Did readers, in general, employ the same colloquial tones in expressing the sentiments of others, which they use in expressing their own, all these disagreeable properties would be avoided.

The influence of looks, with regard to expression, is thus beautifully portrayed by Thomson, in his description of the mutual affection of Celadon and Amelia:

... “ Alone amid the shades,
Still in harmonious intercourse they liv'd
The rural day, and talk'd the flowing heart,
Or sigh’d, and look'd unutterable things."

The Divine Author of our religion, “ who knew what was in man," reproved the perfidy of his boasting Apostle Peter, not with words, but with a look that agonized his soul. After the third denial of him, we are told that “ the Lord turned and looked upon Peter; and Peter remembered the words that Jesus had spoken unto him, before the cock crow twice, thou shalt deny me thrice; and he went out and wept bitterly." It was such a look as was able to melt and to convert the soul. That one piercing glance recalled him to virtue and to repentance: it awakened his love, his faith, his constancy, and caused the streams of penitent sorrow to flow abundantly.

When we consider that in a correct and graceful speaker all his tones are to be accompanied by suitable looks and gestures, not only adapted in the justest proportion to give due force to the sentiment, but regulated also in such a way as to appear graceful, we need not wonder that true oratory is so little known among us; because the principles of the art have been so little studied and taught. And, indeed, the extreme difficulty of arriving at perfection in it, without previous application and instruction, cannot be more clearly evinced, than by the very few instances which appear at the bar, in the pulpit, or even on the stage, where oratory is the chief object, and business of the profession. This deficiency chiefly arises from the general practice of devoting the whole time and attention of our youth to the cultivation of written language, leaving the characteristic and noble powers of speech altogether to the direction of chance, and the impulse of nature.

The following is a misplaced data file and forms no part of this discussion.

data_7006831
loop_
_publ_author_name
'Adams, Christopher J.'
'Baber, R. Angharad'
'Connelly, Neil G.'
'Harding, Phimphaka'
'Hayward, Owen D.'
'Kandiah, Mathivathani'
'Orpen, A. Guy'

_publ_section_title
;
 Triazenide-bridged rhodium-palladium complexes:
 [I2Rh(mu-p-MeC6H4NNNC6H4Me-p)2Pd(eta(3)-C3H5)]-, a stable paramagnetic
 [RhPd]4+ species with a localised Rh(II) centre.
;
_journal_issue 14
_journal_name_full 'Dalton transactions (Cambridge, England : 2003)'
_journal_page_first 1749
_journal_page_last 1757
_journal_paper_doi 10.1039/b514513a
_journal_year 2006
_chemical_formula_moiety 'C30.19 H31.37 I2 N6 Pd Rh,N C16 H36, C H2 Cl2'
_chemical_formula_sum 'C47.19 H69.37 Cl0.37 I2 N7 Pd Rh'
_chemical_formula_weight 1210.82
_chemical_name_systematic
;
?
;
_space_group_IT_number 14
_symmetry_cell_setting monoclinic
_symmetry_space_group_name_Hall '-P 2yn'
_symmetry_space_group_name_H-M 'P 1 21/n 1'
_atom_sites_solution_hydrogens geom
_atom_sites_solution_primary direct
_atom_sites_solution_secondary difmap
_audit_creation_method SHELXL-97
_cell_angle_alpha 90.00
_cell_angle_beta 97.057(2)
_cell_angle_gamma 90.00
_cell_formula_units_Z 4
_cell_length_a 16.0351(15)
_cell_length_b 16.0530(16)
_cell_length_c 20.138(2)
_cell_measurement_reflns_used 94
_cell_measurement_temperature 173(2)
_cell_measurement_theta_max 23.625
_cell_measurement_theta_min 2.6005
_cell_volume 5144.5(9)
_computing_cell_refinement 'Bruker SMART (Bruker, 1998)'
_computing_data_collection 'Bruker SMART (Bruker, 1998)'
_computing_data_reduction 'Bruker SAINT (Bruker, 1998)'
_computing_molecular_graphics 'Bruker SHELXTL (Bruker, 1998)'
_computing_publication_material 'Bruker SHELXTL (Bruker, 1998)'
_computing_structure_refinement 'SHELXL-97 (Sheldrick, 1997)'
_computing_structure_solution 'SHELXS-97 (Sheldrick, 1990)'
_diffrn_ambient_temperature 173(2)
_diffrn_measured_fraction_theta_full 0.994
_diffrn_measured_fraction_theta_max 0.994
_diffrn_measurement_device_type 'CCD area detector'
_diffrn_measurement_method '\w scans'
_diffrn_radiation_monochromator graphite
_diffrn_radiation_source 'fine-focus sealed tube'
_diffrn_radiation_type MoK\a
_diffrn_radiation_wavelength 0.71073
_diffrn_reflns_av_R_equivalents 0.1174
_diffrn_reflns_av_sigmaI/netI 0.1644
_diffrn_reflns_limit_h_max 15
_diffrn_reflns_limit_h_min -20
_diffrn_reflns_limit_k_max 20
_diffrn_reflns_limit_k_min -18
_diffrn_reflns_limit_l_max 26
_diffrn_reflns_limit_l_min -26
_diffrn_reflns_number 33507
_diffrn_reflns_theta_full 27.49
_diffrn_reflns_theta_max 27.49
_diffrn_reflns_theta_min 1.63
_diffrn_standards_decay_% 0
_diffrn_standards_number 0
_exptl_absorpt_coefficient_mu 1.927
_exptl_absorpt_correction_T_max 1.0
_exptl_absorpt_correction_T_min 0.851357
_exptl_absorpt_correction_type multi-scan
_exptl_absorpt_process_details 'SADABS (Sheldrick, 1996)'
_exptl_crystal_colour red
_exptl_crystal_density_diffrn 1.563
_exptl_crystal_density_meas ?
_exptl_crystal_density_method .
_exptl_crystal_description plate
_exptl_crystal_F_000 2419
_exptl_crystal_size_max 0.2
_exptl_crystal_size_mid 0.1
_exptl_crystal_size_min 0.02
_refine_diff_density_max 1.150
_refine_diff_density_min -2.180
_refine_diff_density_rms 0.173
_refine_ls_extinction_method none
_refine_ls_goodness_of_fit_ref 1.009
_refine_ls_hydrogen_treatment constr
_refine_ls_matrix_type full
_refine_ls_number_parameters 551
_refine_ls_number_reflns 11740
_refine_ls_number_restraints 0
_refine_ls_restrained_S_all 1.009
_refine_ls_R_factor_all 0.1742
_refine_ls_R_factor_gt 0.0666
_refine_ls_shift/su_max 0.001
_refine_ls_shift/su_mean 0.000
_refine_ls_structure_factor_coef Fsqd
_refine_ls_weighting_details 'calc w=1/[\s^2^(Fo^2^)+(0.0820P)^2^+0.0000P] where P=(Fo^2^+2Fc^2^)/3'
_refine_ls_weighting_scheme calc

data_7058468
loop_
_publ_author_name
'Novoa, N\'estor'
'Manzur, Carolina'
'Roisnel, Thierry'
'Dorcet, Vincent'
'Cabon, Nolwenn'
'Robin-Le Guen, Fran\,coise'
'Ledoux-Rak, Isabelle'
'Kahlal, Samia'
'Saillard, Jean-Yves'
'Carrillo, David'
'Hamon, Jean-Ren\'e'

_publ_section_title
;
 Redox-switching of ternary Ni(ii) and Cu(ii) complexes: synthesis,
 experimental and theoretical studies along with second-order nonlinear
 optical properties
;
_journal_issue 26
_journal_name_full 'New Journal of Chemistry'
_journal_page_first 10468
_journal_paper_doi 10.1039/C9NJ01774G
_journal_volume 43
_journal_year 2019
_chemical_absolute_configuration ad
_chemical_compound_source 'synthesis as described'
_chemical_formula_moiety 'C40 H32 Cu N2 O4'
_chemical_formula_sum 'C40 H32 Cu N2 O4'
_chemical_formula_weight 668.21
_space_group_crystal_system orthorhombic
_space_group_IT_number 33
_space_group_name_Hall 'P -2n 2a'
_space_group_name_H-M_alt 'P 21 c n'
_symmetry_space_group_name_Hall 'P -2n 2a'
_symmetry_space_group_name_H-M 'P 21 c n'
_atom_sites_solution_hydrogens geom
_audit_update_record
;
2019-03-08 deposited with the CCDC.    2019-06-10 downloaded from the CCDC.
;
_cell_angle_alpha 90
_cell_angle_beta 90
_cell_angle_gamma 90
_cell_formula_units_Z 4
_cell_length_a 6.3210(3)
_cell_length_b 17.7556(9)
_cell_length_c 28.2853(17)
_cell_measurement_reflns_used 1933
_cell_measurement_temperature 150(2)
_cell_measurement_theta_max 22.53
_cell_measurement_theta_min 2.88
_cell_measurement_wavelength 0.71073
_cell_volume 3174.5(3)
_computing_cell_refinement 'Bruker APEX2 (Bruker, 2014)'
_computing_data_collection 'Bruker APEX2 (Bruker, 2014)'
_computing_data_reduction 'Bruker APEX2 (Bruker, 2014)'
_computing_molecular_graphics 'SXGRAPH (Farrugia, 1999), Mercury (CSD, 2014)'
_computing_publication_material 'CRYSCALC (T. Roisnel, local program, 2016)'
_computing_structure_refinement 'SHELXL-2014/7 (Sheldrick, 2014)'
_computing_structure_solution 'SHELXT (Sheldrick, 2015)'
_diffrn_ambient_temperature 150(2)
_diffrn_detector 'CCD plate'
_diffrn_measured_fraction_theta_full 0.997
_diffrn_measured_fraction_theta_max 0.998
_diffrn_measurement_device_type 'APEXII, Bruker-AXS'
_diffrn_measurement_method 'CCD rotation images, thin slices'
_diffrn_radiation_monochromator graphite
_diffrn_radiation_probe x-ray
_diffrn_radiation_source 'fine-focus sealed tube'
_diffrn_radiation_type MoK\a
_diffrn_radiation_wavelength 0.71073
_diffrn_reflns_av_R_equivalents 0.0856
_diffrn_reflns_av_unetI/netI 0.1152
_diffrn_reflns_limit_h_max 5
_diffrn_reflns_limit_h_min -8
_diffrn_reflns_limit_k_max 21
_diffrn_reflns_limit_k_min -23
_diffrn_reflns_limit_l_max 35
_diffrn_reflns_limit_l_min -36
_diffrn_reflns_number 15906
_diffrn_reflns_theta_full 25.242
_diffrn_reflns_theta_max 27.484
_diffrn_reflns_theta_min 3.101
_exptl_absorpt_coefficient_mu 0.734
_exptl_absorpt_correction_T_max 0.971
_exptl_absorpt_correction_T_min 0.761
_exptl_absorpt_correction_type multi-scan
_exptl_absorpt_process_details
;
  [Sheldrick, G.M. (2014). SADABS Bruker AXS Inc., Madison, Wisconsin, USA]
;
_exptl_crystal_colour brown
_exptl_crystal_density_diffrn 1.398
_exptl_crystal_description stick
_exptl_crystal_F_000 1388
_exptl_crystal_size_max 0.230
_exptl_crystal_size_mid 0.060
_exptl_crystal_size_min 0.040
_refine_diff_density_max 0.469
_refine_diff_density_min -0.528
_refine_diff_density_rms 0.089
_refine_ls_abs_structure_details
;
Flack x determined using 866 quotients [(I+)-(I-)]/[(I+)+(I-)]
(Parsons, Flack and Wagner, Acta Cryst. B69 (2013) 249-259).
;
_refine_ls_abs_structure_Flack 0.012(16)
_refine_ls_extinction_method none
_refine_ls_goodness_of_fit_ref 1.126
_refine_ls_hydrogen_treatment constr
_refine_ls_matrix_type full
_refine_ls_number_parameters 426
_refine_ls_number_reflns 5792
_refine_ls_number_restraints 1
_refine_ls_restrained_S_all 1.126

How different was the conduct of the ancients, who considered Elocution, one of the most important, and indispensable parts of Education! Eloquence was by them so much cultivated and esteemed, that it was made the province of the Muse, and considered as under a divine patronage.

“ Graiis dedit ore rotundo Musa loqui.”

HOR. AR. PO. Among numberless other instances of its astonishing influence, when we are told of the eloquence of the celebrated C'yrenian Philosopher, we are assured, that in describing the miseries of human life, he had power to drive his hearers to despair, and that many of them actually sought for refuge in death; nay, that Ptolemy found himself obliged to prohibit such subjects, that his kingdom might not be depopulated. Such an effect as this justly astonishes us, and we must either look upon the thing itself as a fiction, or seek for the cause in some rhetorical powers and excellencies, which modern orators do not possess. If it be a fiction, then everything else that is extraordinary in antiquity, may be deemed a fiction; for, this is recorded by Laertius, mentioned by Cicero, and cited by Valerius Maximus. If it be not a fiction, then it must unavoidably be referred to some superior power in ancient Eloquence.

Cicero tells us, that Caius Gracchus, when he spoke in public, was always attended by a musician, with an ivory fute, whose business it was to assist him in the regulation of his voice. Such an attendant would, I imagine, very much perplex and distress a modern speaker.

(To be concluded in our next.)


LETTERS FROM GENEVA AND FRANCE, Written during a residence of between two and three years in different parts of those

countries, and addressed to a lady in Virginia.


If I could conduct you homewards with me from the Thuilleries, to the Rue de la Ferme des Mathurins, you would find us comfortably lodged in as much retirement from the noise and bustle

" To her lov'd Greeks the Muse indulgent gave,
“ To her lov'd Greeks with greatness to conceive;
5 And in sublimer tone their language raise.” FRANCIS.